Some Asda shoppers are setting £30 limits at checkouts and petrol pumps, the supermarket’s chairman has said.
Customers are putting less in their baskets, switching to budget ranges and are worried about the future, said Lord Stuart Rose.
“What we’re seeing is a massive change in behaviour,” he told media.
It comes after food and fuel costs soared in the UK. Inflation – the rate at which prices rise – reached a 40-year high of 9% in April.
Lord Rose said he saw the inflation rise coming last year like a “train coming through a tunnel with a big flashing light on the top”. Now it’s time to “fasten our seatbelts”, he said.
“People are trading back. They are worried about spending,” he said. “They’ve got a limit that they’ve set out, too. They say £30 is one limit… and if they get to more than £30 then that’s it, stop. It’s the same with petrol.”
Lord Rose said the country was facing some very tough times and urged the government to do more to help low income households.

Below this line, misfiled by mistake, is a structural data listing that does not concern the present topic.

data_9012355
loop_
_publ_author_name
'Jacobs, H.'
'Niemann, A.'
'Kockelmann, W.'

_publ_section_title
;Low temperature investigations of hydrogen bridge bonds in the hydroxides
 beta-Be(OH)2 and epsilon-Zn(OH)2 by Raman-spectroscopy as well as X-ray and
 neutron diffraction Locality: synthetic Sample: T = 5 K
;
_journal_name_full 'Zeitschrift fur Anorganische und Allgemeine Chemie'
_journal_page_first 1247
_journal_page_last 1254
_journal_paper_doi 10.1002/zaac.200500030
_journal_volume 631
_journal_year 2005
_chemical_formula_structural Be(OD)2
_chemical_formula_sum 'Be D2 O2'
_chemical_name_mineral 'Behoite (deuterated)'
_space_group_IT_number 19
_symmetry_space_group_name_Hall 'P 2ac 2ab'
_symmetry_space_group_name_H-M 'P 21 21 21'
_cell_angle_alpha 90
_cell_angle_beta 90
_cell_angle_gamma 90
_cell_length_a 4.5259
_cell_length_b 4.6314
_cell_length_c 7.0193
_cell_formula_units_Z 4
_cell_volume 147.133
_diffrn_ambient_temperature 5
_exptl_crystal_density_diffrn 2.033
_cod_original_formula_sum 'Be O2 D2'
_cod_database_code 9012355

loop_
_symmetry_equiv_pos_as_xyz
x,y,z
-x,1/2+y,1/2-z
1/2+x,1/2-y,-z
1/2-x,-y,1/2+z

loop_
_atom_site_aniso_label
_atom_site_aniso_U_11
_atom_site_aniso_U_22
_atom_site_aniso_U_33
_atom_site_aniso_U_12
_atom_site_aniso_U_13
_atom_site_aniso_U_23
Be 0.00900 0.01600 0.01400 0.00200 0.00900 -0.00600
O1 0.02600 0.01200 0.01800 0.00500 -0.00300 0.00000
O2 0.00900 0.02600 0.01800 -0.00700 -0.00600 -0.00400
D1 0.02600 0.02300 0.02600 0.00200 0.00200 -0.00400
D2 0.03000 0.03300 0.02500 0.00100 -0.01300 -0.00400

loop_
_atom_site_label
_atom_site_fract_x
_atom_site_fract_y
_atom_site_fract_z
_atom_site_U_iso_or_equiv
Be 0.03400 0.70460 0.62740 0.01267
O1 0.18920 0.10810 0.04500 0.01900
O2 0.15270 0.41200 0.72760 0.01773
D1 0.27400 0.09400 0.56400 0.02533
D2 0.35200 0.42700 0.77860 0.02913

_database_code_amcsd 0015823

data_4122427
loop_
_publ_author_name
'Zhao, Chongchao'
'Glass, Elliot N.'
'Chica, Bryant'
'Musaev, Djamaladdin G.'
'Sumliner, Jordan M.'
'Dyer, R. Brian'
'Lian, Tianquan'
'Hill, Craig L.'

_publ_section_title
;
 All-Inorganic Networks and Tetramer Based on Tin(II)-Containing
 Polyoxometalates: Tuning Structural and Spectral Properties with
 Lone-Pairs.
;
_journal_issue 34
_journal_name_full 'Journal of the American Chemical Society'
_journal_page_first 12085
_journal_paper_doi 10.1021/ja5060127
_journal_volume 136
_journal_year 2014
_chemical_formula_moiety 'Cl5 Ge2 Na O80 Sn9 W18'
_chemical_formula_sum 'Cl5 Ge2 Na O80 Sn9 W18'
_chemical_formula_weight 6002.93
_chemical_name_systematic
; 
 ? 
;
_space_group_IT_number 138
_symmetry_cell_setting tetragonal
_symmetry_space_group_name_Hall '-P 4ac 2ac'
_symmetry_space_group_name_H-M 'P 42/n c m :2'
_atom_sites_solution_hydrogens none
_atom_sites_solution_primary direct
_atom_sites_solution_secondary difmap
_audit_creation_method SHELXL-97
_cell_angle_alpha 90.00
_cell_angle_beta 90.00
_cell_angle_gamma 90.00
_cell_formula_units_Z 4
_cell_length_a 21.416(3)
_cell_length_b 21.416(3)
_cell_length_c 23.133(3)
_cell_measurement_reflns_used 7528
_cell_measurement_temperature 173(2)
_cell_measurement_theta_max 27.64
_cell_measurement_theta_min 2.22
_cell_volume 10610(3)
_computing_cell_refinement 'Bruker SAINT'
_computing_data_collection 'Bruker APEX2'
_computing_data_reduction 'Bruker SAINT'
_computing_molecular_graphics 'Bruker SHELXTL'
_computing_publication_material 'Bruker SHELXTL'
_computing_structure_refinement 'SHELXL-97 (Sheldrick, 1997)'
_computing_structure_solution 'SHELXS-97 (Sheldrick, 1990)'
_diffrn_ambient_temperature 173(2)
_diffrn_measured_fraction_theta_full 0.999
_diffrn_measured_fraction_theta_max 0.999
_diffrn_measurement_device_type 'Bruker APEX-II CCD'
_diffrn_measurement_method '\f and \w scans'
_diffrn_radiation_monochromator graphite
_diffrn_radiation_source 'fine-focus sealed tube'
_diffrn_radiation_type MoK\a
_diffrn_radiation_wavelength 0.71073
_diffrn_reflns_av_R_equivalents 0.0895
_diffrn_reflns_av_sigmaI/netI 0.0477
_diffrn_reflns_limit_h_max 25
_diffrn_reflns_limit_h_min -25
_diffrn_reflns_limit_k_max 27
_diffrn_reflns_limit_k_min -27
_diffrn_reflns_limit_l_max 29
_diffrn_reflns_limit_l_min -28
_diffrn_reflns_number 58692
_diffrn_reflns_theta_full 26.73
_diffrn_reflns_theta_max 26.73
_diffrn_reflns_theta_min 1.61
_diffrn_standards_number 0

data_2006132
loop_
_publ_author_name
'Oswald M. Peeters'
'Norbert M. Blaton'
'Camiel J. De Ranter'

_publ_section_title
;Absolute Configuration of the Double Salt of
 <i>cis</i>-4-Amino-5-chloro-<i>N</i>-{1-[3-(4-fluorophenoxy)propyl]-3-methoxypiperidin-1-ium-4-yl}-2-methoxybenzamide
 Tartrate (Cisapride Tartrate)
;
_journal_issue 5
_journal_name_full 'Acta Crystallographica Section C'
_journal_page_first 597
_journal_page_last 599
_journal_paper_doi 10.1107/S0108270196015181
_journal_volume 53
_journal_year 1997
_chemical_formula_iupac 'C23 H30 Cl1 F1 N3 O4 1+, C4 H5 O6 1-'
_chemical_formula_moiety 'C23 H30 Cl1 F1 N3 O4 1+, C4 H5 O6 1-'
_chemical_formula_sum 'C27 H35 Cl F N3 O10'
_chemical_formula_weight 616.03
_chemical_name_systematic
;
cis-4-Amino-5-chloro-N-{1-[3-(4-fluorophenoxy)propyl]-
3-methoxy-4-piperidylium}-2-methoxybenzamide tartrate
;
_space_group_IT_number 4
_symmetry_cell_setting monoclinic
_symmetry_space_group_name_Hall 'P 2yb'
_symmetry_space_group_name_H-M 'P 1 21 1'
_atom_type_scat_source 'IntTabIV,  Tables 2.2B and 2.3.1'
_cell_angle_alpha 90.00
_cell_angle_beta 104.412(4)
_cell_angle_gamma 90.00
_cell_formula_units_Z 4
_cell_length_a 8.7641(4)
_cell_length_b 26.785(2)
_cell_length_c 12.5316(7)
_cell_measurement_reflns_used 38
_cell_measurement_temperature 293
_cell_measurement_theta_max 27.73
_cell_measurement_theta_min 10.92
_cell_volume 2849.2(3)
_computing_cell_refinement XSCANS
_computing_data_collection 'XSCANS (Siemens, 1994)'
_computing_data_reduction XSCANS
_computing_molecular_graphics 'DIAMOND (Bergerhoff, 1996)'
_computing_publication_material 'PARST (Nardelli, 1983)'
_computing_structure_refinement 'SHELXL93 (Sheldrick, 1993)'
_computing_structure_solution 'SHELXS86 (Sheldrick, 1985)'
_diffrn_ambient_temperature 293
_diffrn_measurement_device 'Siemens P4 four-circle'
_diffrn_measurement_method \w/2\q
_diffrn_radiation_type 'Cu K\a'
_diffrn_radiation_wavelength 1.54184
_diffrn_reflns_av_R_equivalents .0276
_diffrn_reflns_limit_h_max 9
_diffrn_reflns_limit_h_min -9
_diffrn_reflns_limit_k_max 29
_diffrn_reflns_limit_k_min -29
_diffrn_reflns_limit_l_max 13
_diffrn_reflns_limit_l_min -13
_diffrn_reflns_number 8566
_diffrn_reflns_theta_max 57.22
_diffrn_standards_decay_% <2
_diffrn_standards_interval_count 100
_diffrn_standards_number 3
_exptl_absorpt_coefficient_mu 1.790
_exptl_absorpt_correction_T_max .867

But the Treasury said it understood people were struggling with rising prices and it was making cost of living payments of £1,200 to those on the lowest incomes.
Lord Rose also addressed government concerns that supermarkets were not passing on March’s 5p per litre cut in fuel duty, insisting Asda price changes were “done the same day”.
The retail veteran has some 50 years of industry experience under his belt. He remembers the runaway inflation of the 1970s and said this bout of rising prices has come as a very nasty surprise for consumers.
“I’m of the generation that remembers what it was like last time. And once [inflation] gets hold, it’s quite pernicious,” he said.
“And it takes a long time to eradicate… We’re in danger of being in a place that it’s very difficult to extricate ourselves from.
“What’s rather sad is that the country, the government, perhaps the Bank of England didn’t see inflation coming quickly. They’ve now recognised that.”
Asda has been tracking disposable income since the financial crisis in 2008 and is all too aware of the squeeze on consumers.
Its latest data shows households had, on average, £44 less a week in discretionary income in May compared with a year ago – a fall of nearly 18%. This is the amount of money left over after taxes and essential bills have been deducted and it is the third month in a row where disposable incomes have dropped to record levels.